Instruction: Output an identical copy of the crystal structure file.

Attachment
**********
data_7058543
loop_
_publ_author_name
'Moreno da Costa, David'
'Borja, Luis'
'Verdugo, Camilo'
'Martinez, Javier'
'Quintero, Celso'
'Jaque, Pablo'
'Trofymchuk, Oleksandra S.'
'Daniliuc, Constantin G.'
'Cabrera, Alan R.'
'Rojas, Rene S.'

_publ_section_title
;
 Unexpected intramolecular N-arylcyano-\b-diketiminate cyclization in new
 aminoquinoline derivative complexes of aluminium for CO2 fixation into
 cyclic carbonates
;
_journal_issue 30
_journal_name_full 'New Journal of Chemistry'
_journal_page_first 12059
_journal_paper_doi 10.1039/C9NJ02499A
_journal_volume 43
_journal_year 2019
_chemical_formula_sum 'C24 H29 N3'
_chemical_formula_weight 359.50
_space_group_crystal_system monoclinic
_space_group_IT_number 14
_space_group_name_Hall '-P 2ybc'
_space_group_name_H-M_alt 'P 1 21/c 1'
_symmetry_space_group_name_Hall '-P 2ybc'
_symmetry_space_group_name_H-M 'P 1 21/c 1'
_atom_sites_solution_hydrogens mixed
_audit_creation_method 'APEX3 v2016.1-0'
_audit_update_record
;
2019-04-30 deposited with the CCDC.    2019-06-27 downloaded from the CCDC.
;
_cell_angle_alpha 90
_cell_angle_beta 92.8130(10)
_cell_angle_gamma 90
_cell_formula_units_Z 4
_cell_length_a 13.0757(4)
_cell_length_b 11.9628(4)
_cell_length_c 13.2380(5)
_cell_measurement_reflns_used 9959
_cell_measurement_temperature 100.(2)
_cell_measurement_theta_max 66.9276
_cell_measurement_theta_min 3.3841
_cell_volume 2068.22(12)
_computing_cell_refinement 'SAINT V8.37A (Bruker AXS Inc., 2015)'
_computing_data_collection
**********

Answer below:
data_7058543
loop_
_publ_author_name
'Moreno da Costa, David'
'Borja, Luis'
'Verdugo, Camilo'
'Martinez, Javier'
'Quintero, Celso'
'Jaque, Pablo'
'Trofymchuk, Oleksandra S.'
'Daniliuc, Constantin G.'
'Cabrera, Alan R.'
'Rojas, Rene S.'

_publ_section_title
;
 Unexpected intramolecular N-arylcyano-\b-diketiminate cyclization in new
 aminoquinoline derivative complexes of aluminium for CO2 fixation into
 cyclic carbonates
;
_journal_issue 30
_journal_name_full 'New Journal of Chemistry'
_journal_page_first 12059
_journal_paper_doi 10.1039/C9NJ02499A
_journal_volume 43
_journal_year 2019
_chemical_formula_sum 'C24 H29 N3'
_chemical_formula_weight 359.50
_space_group_crystal_system monoclinic
_space_group_IT_number 14
_space_group_name_Hall '-P 2ybc'
_space_group_name_H-M_alt 'P 1 21/c 1'
_symmetry_space_group_name_Hall '-P 2ybc'
_symmetry_space_group_name_H-M 'P 1 21/c 1'
_atom_sites_solution_hydrogens mixed
_audit_creation_method 'APEX3 v2016.1-0'
_audit_update_record
;
2019-04-30 deposited with the CCDC.    2019-06-27 downloaded from the CCDC.
;
_cell_angle_alpha 90
_cell_angle_beta 92.8130(10)
_cell_angle_gamma 90
_cell_formula_units_Z 4
_cell_length_a 13.0757(4)
_cell_length_b 11.9628(4)
_cell_length_c 13.2380(5)
_cell_measurement_reflns_used 9959
_cell_measurement_temperature 100.(2)
_cell_measurement_theta_max 66.9276
_cell_measurement_theta_min 3.3841
_cell_volume 2068.22(12)
_computing_cell_refinement 'SAINT V8.37A (Bruker AXS Inc., 2015)'
_computing_data_collection